David Suzuki: Forests count in our fight against climate change

In 1992, I attended an event that filled me with hope. Canada and the rest of the world had just signed a climate change treaty at the United Nations Earth Summit in Rio de Janeiro. I remember being optimistic that the world could come together to fight the greatest threat to our planet and our own survival. We had done it before in overcoming other threats, like defeating Nazism in Europe and beating back horrific diseases like polio that once maimed and killed tens of thousands of people each year.

When Canada signed the UN Framework Convention on Climate Change (UNFCCC) treaty, we had not yet begun to experience the full consequences of climate change. There were no news reports of starving polar bears in the Arctic, the mountain pine beetle had not yet turned B.C.’s forests crimson, and we weren’t facing a rapid increase in infectious diseases, like Lyme disease, that are exacerbated by warming temperatures.

The effects of climate change are now affecting people and places all over the planet, from the most remote tropical rainforest to the urban parks where many of our kids play. And scientists tell us that some changes, like melting sea ice in the Arctic, are happening much faster than any computer model had predicted.

Though the 1992 UNFCCC treaty set no mandatory limits on greenhouse gas emissions and contained no enforcement provisions (these would come later in the Kyoto Protocol and, we hope, in a forthcoming climate treaty that will replace it), it did set an ambitious science-based goal: to stabilize greenhouse gases in the atmosphere at a level that will prevent the effects of dangerous climate change.

Scientists say we can only achieve this goal if we radically reduce all major sources of heat-trapping greenhouse gas emissions. While much of the debate and action has focused on curbing emissions from burning fossil fuels such as oil, coal, and gas, the destruction of our forests, wetlands, grasslands, and peatlands is responsible for about one quarter of all other emissions into the atmosphere. That’s higher than emissions from cars, trucks, boats, and planes together.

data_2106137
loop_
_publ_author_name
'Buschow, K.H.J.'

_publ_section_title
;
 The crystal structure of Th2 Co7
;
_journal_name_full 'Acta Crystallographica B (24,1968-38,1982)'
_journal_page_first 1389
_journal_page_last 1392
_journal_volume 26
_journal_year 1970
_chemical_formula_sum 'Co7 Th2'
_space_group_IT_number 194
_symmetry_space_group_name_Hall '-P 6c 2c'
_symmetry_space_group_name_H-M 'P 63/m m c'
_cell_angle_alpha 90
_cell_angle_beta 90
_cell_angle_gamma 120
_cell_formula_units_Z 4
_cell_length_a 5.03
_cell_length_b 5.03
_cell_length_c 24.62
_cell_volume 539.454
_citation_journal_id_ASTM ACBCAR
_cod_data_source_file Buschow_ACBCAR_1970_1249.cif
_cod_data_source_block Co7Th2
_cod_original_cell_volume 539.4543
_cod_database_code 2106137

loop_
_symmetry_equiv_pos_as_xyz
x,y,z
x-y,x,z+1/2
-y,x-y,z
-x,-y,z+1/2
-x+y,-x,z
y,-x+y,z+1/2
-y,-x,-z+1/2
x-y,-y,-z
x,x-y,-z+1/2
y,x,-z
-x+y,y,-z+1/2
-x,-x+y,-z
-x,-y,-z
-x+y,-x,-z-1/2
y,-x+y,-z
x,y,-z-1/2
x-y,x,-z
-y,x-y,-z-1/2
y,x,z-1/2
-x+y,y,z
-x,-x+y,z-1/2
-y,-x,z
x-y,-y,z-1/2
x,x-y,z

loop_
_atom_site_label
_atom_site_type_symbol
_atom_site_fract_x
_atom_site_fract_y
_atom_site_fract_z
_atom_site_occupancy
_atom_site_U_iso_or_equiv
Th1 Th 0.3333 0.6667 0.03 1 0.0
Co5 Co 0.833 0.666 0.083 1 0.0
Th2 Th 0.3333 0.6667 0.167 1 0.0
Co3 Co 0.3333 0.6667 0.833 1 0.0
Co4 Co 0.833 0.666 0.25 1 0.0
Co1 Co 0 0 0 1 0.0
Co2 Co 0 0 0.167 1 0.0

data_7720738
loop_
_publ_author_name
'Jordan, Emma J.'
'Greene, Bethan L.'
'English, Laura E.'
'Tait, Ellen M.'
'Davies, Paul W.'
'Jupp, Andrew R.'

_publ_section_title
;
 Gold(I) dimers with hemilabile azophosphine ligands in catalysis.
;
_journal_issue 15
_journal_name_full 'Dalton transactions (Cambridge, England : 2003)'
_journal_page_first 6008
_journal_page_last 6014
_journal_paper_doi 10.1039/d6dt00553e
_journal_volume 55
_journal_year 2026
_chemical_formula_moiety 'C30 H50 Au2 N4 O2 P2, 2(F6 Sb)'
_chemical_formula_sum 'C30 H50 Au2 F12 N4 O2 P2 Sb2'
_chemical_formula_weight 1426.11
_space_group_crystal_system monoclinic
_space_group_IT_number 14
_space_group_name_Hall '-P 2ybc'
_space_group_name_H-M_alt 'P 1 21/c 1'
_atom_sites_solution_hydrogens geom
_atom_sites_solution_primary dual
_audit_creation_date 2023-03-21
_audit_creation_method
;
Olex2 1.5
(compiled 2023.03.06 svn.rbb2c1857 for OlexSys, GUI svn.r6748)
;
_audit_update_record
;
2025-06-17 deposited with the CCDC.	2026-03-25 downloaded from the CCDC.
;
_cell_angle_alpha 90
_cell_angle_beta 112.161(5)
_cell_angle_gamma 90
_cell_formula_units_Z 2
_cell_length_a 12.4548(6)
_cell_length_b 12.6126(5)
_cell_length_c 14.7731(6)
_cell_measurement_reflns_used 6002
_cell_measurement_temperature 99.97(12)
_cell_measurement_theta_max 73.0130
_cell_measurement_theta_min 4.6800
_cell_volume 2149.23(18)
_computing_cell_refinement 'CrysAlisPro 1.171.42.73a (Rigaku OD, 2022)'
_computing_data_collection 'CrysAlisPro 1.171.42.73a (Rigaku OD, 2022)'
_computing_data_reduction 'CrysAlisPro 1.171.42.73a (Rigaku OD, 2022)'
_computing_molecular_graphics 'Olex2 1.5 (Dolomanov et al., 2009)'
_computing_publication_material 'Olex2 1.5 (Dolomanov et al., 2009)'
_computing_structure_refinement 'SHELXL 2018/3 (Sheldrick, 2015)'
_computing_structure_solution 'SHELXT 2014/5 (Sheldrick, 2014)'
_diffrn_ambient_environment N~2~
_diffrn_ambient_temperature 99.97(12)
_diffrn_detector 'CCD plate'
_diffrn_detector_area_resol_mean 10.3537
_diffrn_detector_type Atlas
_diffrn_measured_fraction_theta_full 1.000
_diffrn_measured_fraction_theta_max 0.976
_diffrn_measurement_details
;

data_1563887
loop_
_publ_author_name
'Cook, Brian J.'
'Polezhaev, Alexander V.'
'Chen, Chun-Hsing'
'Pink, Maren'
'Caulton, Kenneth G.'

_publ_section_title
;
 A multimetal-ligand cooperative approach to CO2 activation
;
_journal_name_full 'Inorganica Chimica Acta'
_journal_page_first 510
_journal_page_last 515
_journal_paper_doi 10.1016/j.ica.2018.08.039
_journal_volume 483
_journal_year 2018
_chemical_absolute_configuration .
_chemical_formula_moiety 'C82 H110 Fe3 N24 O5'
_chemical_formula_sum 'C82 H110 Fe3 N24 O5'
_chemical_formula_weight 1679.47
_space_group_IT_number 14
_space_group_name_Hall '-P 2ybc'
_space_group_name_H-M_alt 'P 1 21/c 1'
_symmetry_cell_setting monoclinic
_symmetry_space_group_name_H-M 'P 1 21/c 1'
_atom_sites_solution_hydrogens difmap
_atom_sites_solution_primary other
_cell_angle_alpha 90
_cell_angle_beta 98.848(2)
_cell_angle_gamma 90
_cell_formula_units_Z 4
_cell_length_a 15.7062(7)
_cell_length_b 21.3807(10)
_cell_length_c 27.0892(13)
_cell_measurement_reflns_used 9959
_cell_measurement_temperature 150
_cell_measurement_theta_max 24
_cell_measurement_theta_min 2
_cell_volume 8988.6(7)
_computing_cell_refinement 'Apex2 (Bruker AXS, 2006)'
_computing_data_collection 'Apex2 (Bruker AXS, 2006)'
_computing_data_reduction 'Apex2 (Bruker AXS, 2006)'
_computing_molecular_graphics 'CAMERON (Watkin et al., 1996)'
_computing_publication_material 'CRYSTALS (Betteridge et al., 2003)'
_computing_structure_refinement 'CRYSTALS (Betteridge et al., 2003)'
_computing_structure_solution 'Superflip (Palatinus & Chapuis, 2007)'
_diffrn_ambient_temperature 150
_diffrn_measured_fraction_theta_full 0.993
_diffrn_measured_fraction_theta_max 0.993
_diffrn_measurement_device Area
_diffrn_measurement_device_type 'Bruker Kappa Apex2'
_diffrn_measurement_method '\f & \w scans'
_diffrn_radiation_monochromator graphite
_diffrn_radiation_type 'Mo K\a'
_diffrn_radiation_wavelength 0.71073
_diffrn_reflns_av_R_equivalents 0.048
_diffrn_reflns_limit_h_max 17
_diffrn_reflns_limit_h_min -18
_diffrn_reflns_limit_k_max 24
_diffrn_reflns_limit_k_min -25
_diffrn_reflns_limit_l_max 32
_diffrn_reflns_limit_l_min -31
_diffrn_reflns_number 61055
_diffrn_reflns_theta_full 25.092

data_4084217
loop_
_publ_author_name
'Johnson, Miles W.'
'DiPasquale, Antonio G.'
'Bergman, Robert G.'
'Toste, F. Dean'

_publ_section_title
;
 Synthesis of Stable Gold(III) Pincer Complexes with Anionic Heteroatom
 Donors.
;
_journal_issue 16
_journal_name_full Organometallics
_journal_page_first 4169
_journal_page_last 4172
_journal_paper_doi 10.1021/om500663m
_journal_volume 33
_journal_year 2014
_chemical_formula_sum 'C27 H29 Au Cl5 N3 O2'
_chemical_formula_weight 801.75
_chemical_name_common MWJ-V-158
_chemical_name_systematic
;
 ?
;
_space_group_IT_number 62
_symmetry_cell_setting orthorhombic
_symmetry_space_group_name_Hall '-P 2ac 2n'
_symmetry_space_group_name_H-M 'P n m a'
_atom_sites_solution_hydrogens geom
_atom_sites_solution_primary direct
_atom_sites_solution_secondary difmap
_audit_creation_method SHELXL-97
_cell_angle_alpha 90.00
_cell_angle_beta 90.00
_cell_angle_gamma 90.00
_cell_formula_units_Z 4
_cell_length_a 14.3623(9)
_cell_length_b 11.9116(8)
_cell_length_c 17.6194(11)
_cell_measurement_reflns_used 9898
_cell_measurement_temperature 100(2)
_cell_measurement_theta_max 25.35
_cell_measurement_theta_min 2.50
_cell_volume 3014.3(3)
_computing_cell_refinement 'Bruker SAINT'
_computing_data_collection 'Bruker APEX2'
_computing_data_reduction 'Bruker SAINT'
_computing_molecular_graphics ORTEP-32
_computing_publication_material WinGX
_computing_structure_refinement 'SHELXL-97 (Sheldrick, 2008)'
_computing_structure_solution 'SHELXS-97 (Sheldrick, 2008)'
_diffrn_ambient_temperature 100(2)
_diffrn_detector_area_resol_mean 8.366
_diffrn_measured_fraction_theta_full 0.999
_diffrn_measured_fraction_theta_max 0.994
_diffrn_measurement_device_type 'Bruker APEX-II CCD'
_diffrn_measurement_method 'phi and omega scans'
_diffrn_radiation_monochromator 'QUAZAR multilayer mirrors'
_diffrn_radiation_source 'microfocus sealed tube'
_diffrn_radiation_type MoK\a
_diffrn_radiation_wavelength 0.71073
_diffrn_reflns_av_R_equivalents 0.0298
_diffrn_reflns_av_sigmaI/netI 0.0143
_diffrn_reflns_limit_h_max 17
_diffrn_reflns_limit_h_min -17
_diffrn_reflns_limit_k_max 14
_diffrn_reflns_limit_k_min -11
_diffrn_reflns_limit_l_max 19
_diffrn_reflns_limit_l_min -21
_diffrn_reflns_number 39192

In Canada and throughout the world, forests are being rapidly cleared for agriculture and oil and gas development and are being destructively mined and logged. When forest soils are disturbed and trees are burned or cut down for wood and paper products, much of the carbon stored in their biomass is released back into the atmosphere as heat-trapping carbon dioxide, although some carbon can remain stored in longer-lived forest products, like wood used to make furniture or homes.

Thus the destruction of forests and other ecosystems is not only a driver of extinction of species, such as boreal caribou, but is a driver of global warming as well.

We need to adopt a carbon stewardship approach to how we use our forests and the goods and services we take from them.

For some scientists, carbon stewardship means setting aside at least half of all remaining intact forests as protected areas, particularly carbon-rich forests like old-growth temperate rainforests in B.C. and the boreal in Canada’s north, where wildlife like caribou feed, breed, and roam. Protecting intact forests also promotes ecological resiliency so that species and ecosystems can cope with and adapt to the effects of climate change.